No longer tempted to read while suffering through the graveyard shift at work, he put his full effort into his job at the all night gas station. Once he got his wind, he found himself doing things around the place that were not even his responsibility, such as counting the stock in the attached convenience store, which was closed at nights. After a few weeks of this increased effort, his employers started to take notice of the new enthusiasm this Mr. Schmidt had for his job, and gave him a small raise in pay.

As happy as he was reading, renting movies he may never have had the time to see had still been alive, and putting his mightiest effort into his position at the station, Todd started to expand his horizons, and decided to finish off the bachelor’s degree he had to abandon for the job at the gas station when funding from student loans and odd jobs dried up. All of his new reading and research simply would not let his mind rest, however, and he set his mind to completing what he had once started.

He used his time at the library to locate a reasonably priced school that would allow him to complete his bachelor’s by the mail, and pushed through the months until he had completed his degree. Once his employers discovered that their gas station attendant, who had single-handedly, by effort alone, reduced their cost of paying for a regular day stock counter, had earned his degree, they started to take genuine notice of Todd Schmidt, and offered him a promotion to assistant manager of the store. The thought of having to work days horrified Todd, however, but he did manage to convince his employers to open the adjoining store portion of the station during nights as well, and since he was already doing so well at serving gas and taking care of the store anyway, they agreed to let him handle the task without any additional help.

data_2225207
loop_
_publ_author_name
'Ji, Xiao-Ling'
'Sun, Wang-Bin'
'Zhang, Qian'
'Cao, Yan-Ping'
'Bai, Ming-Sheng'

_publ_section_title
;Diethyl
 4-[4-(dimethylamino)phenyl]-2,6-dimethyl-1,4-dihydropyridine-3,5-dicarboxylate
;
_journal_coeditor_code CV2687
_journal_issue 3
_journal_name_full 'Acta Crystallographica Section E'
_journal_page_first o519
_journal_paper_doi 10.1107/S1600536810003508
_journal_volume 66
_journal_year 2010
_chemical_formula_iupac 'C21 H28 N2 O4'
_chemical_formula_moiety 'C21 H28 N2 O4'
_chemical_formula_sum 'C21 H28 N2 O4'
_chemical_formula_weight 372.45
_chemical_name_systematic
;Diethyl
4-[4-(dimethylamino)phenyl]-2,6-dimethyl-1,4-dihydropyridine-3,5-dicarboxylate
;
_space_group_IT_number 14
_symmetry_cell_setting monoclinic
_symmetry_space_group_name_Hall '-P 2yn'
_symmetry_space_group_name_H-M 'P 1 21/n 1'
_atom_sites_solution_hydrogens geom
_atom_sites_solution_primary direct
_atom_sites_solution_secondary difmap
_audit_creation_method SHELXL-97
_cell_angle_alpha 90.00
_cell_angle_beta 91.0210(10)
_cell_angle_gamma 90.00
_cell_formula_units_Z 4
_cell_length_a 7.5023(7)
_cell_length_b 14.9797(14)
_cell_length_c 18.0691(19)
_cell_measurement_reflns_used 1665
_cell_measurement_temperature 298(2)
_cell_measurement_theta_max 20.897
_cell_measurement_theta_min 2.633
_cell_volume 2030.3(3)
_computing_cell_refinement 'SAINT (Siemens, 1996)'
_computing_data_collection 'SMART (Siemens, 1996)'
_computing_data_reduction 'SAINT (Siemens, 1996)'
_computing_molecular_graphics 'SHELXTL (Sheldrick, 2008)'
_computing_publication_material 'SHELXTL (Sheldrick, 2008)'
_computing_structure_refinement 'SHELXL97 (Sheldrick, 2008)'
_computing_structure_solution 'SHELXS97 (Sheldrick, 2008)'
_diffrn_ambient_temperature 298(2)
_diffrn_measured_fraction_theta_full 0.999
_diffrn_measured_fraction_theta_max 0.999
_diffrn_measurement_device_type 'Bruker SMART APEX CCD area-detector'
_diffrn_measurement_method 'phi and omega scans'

Todd found that running the store gave him many more interesting things to think about, and he started to take his position seriously. He borrowed books from the library on management, merchandising, and the like, and during his days became somewhat versed in the many technicalities not just of running a store, but running a business. It was not long before the store was pulling in almost as much during the evenings as it did during the day, and Todd was again given a raise in pay.